E: Oh, Grey’s – thanks. Thank you.
This was a good episode.
You know, I kind of wish they’d done this Boston Med style documentary to start the new season. I guess I know why they didn’t, but it was actually better than the histrionics of the previous episodes, at least for me. Sure, there was the usual relationship drama, and bragging, and more than one brandnewamazingneverbeforedone surgeries. But. It was poignant, but for the first time in a long time, it was also restrained.
And that was a very good thing. It made the high points more inspiring, and the low points more devastating. And before you start talking about Grey’s signature over the top humor and melodrama, I’m going to ask you to go back to the first few seasons. The show has become more cartoony as it’s gone on, and has been forced to resort to shootings and getting George run over by a bus in order to keep us watching. So oddly enough, I feel like the total format change actually brought Greys back to its roots.
The set up? A documentary crew follows our doctors for Seattle Medical; The Road to Recovery, in the style of this summer’s excellent medical documentary series Boston Med. I have friends and acquaintances who work at the four hospitals that show profiled, so I was already going to be interested, but it was supremely well done and totally moving. That was a good book to take a page from, Stacy McKee! The show is presented to use as a documentary. We see their finished, edited product, with chyrons (captions) and explanations of who everyone is, and even patient/family interviews, which was a lovely change.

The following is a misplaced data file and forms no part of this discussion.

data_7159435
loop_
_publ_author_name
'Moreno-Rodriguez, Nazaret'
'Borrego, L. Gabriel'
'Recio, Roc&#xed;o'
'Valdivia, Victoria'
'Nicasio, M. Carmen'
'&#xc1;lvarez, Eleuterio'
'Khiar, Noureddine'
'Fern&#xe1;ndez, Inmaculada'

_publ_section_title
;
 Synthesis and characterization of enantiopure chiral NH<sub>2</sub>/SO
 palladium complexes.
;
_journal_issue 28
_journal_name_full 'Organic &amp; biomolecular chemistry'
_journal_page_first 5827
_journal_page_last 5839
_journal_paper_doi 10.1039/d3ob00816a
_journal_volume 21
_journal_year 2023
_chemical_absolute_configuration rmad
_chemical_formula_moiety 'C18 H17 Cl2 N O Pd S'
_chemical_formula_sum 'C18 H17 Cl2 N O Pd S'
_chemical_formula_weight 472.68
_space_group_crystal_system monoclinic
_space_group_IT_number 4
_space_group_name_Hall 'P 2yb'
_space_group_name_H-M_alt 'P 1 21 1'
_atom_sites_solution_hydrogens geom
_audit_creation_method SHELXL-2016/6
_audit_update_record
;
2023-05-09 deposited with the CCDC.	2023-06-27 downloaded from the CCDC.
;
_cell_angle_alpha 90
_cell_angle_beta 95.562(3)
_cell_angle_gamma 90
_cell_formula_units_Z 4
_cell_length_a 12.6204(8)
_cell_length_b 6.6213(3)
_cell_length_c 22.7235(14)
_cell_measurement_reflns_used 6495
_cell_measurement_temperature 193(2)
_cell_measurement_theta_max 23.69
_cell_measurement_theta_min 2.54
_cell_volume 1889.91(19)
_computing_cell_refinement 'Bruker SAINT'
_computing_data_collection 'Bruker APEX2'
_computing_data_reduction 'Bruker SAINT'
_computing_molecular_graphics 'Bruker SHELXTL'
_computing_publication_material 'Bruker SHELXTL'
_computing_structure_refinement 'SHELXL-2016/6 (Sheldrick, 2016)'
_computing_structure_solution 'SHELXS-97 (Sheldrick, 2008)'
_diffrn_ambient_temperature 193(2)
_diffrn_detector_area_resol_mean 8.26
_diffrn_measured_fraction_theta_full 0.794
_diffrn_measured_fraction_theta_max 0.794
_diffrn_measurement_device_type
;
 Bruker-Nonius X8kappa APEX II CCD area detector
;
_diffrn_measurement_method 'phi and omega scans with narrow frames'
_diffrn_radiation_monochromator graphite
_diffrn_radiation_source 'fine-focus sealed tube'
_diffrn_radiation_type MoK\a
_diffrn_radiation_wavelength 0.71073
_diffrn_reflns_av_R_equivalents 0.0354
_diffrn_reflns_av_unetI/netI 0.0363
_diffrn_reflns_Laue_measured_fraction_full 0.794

And the plots? The hospital has installed a state of the art security system, with cameras and guards and alarms which blare constantly and lock down separate areas to prevent shooters from wandering around. Lexie – no longer sporting the blond hair of her i.d. picture – get stopped constantly, and can’t swipe her card, and also sets off an alarm which traps Avery with a patient in a hallway as the patient has a heart attack and Teddy watches, unable to help. Avery seems to be losing it, no? Except, we rarely got to see him when he was on it, so that’s interesting, right? Arizona wins a genius grant to help fill in gaps in childhood surgical care in Africa. She had applied for the grant two years ago, long before she met Callie and hada settled personal life. Callie’s not happy. But because there are cameras, all this tension takes place in the background.